At inter-faith meetings, Hindus are routinely put on the defensive for “caste discrimination”, whether or not they indulge or subscribe to it in any way and irrespective of the huge strides made in alleviating it by various reform movements. Yet, the intolerance implied by the word tolerance passes unchecked. That Indians, settle so easily for the religious second-class status extended to them would have been offensive to Swami Vivekananda, whose 150th birth anniversary we celebrate this year.
Among his many achievements and contributions, Swami Vivekananda rekindled in Indians cultural pride. In his travels across India, he realised that colonised Indians could hardly awaken to political freedom without a revival of their self-esteem. One of the keys to reviving this self-esteem was the rejuvenation of India’s spiritual heritage and the defence of Hinduism, which he undertook courageously. In spite of his example, disappointingly, Hindus seem to acquiesce as if in agreement when thrown the scraps of tolerance even as they purport to celebrate his life.
Instead they must demand respect, a pre-requisite in my view for meaningful inter-faith dialogue. For how far can dialogue go when all the participants are not considered equals and the prevailing attitude on the Judeo-Christian side is, to quote Rice, that “I am better”.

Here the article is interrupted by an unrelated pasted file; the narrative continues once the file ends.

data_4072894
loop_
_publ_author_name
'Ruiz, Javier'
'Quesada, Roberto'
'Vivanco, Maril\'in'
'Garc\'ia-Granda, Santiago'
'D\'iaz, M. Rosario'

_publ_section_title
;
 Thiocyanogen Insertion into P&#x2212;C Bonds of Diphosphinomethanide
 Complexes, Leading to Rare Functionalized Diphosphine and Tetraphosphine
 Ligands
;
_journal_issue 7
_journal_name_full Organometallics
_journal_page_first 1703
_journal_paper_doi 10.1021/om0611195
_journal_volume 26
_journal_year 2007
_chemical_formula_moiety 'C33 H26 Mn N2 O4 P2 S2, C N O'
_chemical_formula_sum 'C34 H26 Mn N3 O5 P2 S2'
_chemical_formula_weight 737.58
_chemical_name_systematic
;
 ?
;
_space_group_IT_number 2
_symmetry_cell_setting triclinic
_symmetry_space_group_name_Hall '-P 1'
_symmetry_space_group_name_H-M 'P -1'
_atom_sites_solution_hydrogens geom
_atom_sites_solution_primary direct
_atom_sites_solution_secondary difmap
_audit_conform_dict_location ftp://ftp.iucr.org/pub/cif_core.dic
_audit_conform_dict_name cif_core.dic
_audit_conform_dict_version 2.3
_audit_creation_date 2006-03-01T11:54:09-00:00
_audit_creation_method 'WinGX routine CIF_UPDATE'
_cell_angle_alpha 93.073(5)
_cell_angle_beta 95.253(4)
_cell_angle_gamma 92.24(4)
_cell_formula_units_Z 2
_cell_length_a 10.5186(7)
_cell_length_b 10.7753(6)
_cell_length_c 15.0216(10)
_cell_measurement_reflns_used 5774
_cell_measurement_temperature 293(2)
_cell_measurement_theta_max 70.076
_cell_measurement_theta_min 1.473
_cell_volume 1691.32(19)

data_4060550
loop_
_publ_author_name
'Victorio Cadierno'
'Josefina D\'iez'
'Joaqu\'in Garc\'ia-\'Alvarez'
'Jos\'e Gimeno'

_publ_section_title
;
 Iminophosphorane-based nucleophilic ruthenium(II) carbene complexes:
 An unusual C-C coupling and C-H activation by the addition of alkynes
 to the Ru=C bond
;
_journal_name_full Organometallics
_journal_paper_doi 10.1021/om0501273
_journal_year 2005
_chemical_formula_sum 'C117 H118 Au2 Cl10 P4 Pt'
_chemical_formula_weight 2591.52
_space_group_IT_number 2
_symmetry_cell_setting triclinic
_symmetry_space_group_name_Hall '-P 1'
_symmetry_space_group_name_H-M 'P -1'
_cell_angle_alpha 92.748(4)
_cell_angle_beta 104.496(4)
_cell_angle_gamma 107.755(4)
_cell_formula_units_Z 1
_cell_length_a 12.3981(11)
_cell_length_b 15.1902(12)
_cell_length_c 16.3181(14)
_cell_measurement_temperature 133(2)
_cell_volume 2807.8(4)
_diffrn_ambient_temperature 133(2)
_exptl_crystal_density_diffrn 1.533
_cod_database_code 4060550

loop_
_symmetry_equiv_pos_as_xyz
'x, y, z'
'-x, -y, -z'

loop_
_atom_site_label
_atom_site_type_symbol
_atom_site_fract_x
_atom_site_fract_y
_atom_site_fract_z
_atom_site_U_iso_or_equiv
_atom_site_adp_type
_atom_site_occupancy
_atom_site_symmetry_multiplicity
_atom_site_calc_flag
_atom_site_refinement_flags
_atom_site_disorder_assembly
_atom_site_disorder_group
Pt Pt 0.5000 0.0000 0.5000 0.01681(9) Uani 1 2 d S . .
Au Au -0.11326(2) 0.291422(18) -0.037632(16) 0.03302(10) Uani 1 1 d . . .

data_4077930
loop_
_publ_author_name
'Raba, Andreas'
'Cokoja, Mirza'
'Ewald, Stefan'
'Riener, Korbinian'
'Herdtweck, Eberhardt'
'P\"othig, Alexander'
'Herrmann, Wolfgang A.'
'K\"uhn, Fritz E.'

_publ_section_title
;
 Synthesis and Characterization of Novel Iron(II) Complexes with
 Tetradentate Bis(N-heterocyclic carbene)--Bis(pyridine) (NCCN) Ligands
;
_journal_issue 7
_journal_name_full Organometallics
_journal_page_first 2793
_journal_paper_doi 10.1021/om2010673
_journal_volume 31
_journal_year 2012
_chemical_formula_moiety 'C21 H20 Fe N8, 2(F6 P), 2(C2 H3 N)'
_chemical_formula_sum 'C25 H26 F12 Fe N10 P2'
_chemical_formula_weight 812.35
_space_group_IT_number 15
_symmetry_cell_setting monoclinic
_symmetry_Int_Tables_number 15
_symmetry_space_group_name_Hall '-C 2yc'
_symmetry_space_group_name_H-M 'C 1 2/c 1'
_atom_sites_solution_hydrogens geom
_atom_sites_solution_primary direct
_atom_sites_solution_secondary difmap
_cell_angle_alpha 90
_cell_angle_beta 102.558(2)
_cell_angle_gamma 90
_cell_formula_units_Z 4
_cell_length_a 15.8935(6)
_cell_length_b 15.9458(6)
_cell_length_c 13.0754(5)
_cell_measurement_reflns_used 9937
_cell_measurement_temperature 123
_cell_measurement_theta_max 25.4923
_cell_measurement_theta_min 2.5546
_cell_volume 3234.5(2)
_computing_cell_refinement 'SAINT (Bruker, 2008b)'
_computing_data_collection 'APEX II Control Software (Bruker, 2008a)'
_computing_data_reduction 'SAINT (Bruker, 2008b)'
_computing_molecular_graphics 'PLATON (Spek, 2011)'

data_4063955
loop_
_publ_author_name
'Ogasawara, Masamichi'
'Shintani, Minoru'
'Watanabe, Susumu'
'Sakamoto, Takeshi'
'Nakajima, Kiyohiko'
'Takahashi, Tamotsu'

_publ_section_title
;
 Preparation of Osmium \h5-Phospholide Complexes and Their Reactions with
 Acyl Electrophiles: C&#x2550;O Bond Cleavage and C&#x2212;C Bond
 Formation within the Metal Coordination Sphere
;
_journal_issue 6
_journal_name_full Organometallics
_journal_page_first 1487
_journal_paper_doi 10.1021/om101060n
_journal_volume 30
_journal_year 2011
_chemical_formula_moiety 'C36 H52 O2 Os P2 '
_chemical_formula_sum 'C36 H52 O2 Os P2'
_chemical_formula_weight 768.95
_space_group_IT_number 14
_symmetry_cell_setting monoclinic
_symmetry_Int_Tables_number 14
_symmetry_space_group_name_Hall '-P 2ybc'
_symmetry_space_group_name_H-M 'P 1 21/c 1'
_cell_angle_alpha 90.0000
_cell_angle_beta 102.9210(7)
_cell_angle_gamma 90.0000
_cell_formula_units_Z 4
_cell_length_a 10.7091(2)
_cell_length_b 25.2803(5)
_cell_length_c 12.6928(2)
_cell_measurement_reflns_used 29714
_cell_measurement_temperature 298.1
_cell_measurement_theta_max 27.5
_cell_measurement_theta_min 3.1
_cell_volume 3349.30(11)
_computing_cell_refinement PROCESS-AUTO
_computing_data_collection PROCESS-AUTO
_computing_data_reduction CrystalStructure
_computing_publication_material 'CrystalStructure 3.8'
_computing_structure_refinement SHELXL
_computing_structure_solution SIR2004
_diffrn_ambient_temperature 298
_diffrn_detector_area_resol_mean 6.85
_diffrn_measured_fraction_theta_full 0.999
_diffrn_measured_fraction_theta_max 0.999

There could be no greater tribute to Swami Vivekananda than to embody the courage and self-esteem that he showed. In channeling Vivekananda, Indians would do well to read and recall these and other empowering words – “realise your true nature. That is all there is to do. Know yourself as you are – infinite spirit” - Vivekananda famously exhorted Indians to arise and awake. Surely he didn’t intend Hindus to arise and awake to their true nature of infinite spirit and then settle for the parsimony of mere tolerance.
Rajiv Malhotra’s journey started in physics in St Stephens College and went to computer science in the USA, and further on to telecom, corporate strategy, management consulting and entrepreneurship. He took early retirement, and for the past 20 years has reinvented himself as writer, speaker and public intellectual in philosophy, international relations and current affairs.
Find latest and upcoming tech gadgets online on Tech2 Gadgets. Get technology news, gadgets reviews & ratings. Popular gadgets including laptop, tablet and mobile specifications, features, prices, comparison.
FA Cup: Pierre-Emerick Aubameyang’s brace helps Arsenal clinch 14th title, make last-minute entry into Europa League
It not only sealed Arsenal's fourth FA Cup in seven seasons. but a place in the Europa League, having only finished eighth in the Premier League.
On a day of personal and family landmarks, Max Verstappen passed his father Jos as the Dutchman to have started most Formula One races and confirmed himself as the Netherlands most successful driver.
It was a much-needed result for Daruvala, who had to endure slow starts in the earlier races due to clutch issues including the feature race on Saturday, when he finished 12th after starting seventh on the grid.